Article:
Exploring data quality in games with a purpose

Publication Type:

Conference Proceedings


iConference, Berlin, Germany (2014)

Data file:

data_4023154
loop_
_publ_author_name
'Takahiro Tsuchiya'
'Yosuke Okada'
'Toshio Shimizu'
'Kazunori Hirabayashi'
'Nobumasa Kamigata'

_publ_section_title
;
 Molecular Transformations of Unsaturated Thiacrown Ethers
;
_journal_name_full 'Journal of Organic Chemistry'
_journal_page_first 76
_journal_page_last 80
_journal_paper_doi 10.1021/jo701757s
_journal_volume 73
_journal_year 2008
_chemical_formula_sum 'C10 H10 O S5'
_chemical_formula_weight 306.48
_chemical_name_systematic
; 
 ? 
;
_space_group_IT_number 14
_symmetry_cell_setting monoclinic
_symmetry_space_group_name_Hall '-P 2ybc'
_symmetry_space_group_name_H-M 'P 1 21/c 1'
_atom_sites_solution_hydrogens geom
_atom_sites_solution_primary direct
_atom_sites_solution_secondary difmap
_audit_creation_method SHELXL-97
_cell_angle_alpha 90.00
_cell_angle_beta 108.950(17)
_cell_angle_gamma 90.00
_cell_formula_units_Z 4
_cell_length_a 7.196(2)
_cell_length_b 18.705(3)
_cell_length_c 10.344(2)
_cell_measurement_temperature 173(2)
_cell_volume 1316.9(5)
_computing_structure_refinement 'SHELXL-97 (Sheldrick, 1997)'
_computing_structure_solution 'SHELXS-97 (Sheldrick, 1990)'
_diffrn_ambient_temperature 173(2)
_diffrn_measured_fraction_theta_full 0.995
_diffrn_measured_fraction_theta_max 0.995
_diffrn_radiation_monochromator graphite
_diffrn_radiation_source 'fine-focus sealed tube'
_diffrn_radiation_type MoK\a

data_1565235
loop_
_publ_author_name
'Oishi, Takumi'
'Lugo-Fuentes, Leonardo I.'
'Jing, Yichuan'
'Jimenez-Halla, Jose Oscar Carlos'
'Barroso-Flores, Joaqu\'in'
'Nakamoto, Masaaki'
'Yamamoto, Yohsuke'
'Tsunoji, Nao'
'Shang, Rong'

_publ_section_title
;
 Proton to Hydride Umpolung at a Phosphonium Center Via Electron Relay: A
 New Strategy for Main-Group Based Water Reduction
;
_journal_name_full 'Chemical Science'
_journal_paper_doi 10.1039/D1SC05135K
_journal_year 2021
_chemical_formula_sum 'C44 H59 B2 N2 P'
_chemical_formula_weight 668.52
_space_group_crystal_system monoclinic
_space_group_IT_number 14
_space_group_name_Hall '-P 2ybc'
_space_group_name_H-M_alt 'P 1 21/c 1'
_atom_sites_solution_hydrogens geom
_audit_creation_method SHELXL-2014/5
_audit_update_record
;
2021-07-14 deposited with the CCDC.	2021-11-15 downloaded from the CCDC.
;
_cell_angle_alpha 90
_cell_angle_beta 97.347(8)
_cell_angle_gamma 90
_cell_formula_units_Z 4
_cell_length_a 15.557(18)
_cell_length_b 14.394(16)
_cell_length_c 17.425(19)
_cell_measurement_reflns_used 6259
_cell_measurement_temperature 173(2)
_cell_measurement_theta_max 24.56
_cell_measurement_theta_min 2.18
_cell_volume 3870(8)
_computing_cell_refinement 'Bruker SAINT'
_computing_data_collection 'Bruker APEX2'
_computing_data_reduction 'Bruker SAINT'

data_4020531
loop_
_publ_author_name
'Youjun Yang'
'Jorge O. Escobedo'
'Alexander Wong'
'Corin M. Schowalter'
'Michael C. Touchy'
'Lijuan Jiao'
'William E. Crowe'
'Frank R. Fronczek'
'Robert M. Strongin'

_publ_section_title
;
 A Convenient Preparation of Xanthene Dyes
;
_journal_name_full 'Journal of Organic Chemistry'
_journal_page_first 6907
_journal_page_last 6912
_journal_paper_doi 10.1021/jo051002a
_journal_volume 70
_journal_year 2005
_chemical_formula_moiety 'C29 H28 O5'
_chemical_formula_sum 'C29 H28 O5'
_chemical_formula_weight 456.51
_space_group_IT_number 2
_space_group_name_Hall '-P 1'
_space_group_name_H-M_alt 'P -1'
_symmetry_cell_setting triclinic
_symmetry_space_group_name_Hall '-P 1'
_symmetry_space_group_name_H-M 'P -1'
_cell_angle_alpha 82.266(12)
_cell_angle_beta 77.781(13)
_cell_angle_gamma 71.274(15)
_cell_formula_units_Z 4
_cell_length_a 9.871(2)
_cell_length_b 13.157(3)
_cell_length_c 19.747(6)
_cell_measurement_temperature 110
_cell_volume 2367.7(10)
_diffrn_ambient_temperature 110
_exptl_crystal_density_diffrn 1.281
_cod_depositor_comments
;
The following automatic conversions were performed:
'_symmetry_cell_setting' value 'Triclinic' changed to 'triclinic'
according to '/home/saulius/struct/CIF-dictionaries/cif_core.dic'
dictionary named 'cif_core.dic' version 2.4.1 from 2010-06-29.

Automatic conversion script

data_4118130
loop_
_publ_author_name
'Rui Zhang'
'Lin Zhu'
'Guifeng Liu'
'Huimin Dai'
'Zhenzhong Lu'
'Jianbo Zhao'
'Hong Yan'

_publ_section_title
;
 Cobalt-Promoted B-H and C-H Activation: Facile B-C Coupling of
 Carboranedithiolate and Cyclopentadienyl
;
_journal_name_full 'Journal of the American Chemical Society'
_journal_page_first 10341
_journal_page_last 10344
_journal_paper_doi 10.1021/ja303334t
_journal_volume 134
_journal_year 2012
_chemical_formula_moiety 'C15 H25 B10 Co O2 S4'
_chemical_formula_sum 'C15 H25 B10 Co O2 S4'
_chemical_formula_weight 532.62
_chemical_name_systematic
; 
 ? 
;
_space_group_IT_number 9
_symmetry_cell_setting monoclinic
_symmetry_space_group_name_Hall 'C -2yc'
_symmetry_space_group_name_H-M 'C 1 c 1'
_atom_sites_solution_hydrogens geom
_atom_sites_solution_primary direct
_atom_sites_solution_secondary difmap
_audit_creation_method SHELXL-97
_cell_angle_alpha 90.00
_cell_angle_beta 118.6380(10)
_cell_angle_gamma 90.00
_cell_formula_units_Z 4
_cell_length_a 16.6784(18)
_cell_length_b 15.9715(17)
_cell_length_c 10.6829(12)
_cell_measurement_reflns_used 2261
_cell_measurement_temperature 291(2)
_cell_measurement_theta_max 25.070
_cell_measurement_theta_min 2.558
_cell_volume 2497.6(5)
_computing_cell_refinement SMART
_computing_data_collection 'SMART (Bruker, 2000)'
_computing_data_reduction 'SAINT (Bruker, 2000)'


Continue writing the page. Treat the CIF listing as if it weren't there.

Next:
<p>A key problem for crowd-sourcing systems is motivating contributions from participants and ensuring the quality of these contributions. Games have been suggested as a motivational approach to encourage contribution, but attracting participation through game play rather than scientific interest raises concerns about the quality of the data provided, which is particularly important when the data are to be used for scientific research. To assess whether these concerns are justified, we compare the quality of data obtained from two citizen science games, one a “gamified” version of a species classification task and one a fantasy game that used the classification task only as a way to advance in the game play. Surprisingly, though we did observe cheating in the fantasy game, data quality (i.e., classification accuracy) from participants in the two games was not significantly different. As well, the quality of data from short-time contributors was at a usable level of accuracy. These findings suggest that various approaches to gamification can be useful for motivating contributions to citizen science projects.</p>

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